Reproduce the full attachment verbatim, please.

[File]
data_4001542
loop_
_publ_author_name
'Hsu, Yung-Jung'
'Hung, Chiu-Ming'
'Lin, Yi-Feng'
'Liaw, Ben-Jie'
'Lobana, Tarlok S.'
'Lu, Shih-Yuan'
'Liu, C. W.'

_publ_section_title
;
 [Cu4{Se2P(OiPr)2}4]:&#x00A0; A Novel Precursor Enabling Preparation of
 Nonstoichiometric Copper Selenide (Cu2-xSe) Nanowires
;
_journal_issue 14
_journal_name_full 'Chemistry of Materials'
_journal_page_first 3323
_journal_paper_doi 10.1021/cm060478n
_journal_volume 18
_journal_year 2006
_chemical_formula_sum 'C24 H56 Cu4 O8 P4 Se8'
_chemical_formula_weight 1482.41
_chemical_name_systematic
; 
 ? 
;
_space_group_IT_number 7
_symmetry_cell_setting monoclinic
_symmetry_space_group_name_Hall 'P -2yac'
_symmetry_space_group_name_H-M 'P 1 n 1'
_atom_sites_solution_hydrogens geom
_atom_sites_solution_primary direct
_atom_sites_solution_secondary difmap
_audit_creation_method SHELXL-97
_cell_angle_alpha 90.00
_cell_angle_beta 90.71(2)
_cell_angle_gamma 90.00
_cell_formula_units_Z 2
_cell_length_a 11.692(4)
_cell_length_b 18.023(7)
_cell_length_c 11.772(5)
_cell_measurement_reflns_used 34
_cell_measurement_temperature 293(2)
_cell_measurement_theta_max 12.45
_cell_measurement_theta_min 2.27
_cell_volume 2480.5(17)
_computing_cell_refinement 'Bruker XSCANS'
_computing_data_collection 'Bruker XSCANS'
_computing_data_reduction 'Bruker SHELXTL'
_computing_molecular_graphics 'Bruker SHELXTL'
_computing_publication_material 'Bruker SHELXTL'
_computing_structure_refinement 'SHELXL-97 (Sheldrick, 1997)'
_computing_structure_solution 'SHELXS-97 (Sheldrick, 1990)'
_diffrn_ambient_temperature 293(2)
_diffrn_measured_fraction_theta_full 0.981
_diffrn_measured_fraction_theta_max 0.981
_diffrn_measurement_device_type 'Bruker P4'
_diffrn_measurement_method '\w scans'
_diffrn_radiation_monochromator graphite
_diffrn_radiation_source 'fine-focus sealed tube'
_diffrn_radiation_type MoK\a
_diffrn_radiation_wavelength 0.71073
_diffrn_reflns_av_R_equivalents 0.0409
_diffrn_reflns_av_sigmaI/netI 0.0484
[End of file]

data_4001542
loop_
_publ_author_name
'Hsu, Yung-Jung'
'Hung, Chiu-Ming'
'Lin, Yi-Feng'
'Liaw, Ben-Jie'
'Lobana, Tarlok S.'
'Lu, Shih-Yuan'
'Liu, C. W.'

_publ_section_title
;
 [Cu4{Se2P(OiPr)2}4]:&#x00A0; A Novel Precursor Enabling Preparation of
 Nonstoichiometric Copper Selenide (Cu2-xSe) Nanowires
;
_journal_issue 14
_journal_name_full 'Chemistry of Materials'
_journal_page_first 3323
_journal_paper_doi 10.1021/cm060478n
_journal_volume 18
_journal_year 2006
_chemical_formula_sum 'C24 H56 Cu4 O8 P4 Se8'
_chemical_formula_weight 1482.41
_chemical_name_systematic
; 
 ? 
;
_space_group_IT_number 7
_symmetry_cell_setting monoclinic
_symmetry_space_group_name_Hall 'P -2yac'
_symmetry_space_group_name_H-M 'P 1 n 1'
_atom_sites_solution_hydrogens geom
_atom_sites_solution_primary direct
_atom_sites_solution_secondary difmap
_audit_creation_method SHELXL-97
_cell_angle_alpha 90.00
_cell_angle_beta 90.71(2)
_cell_angle_gamma 90.00
_cell_formula_units_Z 2
_cell_length_a 11.692(4)
_cell_length_b 18.023(7)
_cell_length_c 11.772(5)
_cell_measurement_reflns_used 34
_cell_measurement_temperature 293(2)
_cell_measurement_theta_max 12.45
_cell_measurement_theta_min 2.27
_cell_volume 2480.5(17)
_computing_cell_refinement 'Bruker XSCANS'
_computing_data_collection 'Bruker XSCANS'
_computing_data_reduction 'Bruker SHELXTL'
_computing_molecular_graphics 'Bruker SHELXTL'
_computing_publication_material 'Bruker SHELXTL'
_computing_structure_refinement 'SHELXL-97 (Sheldrick, 1997)'
_computing_structure_solution 'SHELXS-97 (Sheldrick, 1990)'
_diffrn_ambient_temperature 293(2)
_diffrn_measured_fraction_theta_full 0.981
_diffrn_measured_fraction_theta_max 0.981
_diffrn_measurement_device_type 'Bruker P4'
_diffrn_measurement_method '\w scans'
_diffrn_radiation_monochromator graphite
_diffrn_radiation_source 'fine-focus sealed tube'
_diffrn_radiation_type MoK\a
_diffrn_radiation_wavelength 0.71073
_diffrn_reflns_av_R_equivalents 0.0409
_diffrn_reflns_av_sigmaI/netI 0.0484